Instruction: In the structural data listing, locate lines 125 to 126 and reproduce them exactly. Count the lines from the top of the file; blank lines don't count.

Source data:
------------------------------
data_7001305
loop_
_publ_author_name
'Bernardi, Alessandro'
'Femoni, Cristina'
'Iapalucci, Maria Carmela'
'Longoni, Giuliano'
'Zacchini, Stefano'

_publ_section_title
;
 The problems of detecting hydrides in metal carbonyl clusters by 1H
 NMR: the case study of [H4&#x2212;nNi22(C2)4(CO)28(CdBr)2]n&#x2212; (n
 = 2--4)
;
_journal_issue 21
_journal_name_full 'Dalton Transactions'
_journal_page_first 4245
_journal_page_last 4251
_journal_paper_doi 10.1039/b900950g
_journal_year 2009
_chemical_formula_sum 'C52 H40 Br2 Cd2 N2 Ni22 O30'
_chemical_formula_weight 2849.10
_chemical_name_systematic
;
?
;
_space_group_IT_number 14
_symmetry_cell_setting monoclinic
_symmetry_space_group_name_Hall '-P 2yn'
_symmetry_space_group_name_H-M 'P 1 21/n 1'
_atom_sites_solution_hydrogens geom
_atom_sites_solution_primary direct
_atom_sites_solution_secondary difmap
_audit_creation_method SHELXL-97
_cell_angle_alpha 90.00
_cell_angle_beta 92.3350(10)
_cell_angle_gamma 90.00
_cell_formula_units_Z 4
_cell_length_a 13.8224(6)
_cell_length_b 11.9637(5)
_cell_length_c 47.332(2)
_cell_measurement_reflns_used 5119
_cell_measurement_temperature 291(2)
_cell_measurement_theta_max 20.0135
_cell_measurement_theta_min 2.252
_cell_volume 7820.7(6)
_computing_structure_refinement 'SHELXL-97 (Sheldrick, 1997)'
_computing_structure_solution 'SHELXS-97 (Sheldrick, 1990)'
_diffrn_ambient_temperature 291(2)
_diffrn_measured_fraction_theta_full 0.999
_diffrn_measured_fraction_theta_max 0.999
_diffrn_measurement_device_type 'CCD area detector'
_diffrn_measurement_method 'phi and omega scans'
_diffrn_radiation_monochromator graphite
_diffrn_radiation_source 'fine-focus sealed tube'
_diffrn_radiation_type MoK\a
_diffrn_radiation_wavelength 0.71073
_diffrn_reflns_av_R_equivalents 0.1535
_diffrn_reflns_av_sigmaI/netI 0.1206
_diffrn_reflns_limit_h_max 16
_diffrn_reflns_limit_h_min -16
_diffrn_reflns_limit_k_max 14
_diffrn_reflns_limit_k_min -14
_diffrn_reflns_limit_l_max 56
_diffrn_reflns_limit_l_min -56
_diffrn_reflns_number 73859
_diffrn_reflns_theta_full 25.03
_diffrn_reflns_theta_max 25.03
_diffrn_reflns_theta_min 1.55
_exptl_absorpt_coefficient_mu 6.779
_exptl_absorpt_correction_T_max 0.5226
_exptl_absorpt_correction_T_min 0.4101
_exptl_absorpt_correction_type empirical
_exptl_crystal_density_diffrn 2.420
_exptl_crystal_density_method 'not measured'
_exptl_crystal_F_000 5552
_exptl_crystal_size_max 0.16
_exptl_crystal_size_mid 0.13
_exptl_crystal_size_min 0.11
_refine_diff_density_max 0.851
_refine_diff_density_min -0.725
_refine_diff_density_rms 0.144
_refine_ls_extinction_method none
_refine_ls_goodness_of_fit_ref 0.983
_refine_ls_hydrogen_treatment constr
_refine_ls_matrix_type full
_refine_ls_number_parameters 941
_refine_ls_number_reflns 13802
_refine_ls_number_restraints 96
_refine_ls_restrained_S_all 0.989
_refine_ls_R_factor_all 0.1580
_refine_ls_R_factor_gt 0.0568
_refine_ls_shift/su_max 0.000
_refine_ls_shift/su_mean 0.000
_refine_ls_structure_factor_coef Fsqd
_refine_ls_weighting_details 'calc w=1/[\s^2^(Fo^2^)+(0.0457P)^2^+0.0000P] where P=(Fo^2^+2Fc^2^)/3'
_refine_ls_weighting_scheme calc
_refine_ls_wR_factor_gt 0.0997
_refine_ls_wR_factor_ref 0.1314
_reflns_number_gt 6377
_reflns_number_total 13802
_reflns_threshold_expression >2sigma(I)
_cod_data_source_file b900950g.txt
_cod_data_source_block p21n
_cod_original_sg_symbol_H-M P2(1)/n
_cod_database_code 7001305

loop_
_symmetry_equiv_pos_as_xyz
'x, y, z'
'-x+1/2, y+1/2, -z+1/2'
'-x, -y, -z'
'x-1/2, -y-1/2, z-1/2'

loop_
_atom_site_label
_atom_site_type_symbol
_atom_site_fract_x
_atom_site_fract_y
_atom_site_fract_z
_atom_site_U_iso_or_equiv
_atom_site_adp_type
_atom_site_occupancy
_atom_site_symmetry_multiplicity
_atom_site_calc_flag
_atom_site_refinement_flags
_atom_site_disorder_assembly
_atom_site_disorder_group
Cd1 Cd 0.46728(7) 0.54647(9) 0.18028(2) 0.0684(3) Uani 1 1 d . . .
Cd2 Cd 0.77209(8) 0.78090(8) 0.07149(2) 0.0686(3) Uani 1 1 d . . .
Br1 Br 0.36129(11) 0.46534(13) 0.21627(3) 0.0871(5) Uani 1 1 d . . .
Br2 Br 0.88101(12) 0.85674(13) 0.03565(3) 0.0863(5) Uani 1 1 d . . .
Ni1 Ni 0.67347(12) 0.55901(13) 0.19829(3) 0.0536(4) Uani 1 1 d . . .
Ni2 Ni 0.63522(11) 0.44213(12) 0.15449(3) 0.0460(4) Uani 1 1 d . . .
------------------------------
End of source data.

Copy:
_atom_site_disorder_assembly
_atom_site_disorder_group